"Let us begin by restating the obvious. This is the 'Wisconsin Death Trip' 20th-anniversary tour. Therefore, these events are 100% about nostalgia for everyone involved. This was not about setting the tone for the future or about putting a new face to the band or establishing a new identity for STATIC-X. This is about experiencing the vibes of an old-school STATIC-X show 'live and loud' 20 years later, while we honor our dear friend Wayne Static.

"The search for a touring vocalist for STATIC-X was not an easy one. First, we wanted to keep the continuity that STATIC-X has always had on stage. It has always been four guys. Drummer, guitarist, bassist and a singer who also plays guitar. In addition, we wanted to select someone that we had familiarity with. Someone who knew us and someone who knew Wayne and someone who had a connection to our community. Someone who would take this personally, because this is very personal to all of us.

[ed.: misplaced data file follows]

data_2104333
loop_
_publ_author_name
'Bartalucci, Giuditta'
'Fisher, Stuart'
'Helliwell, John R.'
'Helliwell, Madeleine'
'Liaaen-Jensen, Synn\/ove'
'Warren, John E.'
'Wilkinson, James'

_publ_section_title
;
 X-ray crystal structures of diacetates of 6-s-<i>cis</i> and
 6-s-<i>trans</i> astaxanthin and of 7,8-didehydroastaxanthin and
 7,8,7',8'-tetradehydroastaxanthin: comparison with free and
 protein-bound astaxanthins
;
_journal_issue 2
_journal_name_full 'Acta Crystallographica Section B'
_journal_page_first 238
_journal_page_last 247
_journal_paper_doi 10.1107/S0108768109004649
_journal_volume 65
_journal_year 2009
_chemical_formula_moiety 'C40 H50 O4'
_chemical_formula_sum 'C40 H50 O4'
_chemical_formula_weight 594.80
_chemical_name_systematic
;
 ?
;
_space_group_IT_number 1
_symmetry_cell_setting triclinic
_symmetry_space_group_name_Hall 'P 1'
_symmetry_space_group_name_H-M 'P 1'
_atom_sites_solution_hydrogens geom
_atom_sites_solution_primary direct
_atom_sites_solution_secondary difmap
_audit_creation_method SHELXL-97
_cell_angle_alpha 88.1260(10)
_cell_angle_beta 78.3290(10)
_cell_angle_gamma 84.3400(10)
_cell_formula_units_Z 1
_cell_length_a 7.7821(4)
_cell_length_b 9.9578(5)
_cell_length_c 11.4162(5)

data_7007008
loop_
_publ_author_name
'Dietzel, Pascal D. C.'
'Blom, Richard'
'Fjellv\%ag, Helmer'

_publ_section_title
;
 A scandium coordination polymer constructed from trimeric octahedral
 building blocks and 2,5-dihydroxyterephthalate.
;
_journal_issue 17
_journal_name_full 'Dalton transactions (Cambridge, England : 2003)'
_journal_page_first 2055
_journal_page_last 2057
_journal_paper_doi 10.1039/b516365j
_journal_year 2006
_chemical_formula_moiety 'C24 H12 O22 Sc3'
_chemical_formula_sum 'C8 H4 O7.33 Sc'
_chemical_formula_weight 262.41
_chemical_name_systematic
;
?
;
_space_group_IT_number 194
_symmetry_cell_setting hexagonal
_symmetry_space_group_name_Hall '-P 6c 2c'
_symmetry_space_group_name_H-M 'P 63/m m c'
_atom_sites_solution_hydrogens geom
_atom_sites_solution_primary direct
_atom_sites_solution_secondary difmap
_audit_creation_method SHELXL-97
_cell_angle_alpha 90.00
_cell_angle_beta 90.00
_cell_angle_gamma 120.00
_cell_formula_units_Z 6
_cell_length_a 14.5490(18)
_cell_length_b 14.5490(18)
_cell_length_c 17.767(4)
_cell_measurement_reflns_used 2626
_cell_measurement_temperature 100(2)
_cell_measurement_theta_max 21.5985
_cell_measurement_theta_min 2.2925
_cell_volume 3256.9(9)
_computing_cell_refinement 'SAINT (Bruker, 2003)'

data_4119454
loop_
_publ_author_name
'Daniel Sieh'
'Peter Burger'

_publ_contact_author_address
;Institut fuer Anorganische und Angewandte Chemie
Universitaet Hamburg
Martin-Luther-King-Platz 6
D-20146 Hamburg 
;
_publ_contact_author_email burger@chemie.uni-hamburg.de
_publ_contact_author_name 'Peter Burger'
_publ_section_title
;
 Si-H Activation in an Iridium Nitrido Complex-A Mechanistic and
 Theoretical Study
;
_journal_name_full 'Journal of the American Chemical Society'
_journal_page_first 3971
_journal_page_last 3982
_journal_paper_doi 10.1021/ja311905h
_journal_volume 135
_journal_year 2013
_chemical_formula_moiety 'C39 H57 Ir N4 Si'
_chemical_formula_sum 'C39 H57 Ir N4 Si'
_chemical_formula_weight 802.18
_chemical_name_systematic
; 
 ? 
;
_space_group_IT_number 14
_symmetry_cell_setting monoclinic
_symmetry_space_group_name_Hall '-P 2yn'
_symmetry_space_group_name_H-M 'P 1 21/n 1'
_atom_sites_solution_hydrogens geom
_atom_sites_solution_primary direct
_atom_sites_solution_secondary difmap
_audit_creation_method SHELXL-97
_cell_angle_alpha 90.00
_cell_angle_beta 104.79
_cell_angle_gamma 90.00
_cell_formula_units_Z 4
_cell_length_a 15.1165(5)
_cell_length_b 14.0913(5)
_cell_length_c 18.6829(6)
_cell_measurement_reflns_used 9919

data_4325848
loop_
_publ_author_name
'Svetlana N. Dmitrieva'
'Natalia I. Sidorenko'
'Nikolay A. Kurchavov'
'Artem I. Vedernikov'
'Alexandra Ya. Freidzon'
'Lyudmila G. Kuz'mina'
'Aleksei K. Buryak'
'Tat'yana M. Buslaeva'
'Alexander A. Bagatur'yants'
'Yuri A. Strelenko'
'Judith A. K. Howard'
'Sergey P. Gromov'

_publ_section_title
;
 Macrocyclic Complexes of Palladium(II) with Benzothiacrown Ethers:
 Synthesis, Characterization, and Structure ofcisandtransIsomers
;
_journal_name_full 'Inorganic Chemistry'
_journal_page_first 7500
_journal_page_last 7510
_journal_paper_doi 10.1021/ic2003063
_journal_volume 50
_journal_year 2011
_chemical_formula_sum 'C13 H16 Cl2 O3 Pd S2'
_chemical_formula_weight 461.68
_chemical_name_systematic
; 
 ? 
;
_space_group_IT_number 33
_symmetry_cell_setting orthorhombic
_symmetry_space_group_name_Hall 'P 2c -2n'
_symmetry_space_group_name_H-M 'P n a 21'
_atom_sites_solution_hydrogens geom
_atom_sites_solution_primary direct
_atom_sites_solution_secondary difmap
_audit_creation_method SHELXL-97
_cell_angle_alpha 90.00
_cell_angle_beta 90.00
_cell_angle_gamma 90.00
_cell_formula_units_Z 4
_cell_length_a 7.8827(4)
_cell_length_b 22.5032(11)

"Once we found our guy, we began to discuss the stage show and the visual presentation for the tour. In the end, it was actually our touring vocalist who suggested that he wear a mask on stage. Out of respect for Wayne and for the band, he didn't feel that it would be right for his own image or identity to be placed in the center of something that he had nothing to do with creating. This struck the three of us as an incredibly selfless and humble gesture.

"The truth is, he could have been very self-serving and looked at this as an opportunity for him to raise his own profile and to put his name and face out there for all of you to see. Instead, he expressed the exact opposite intentions. He also explained that the idea of wearing a mask would allow him the freedom to get lost in the vibe of STATIC-X and to completely disconnect from his own identity and ultimately serve STATIC-X better. Further, he expressed that the mask itself, along with his performance each night could act as a unique part of the memorial to Wayne. A tribute, for lack of better words.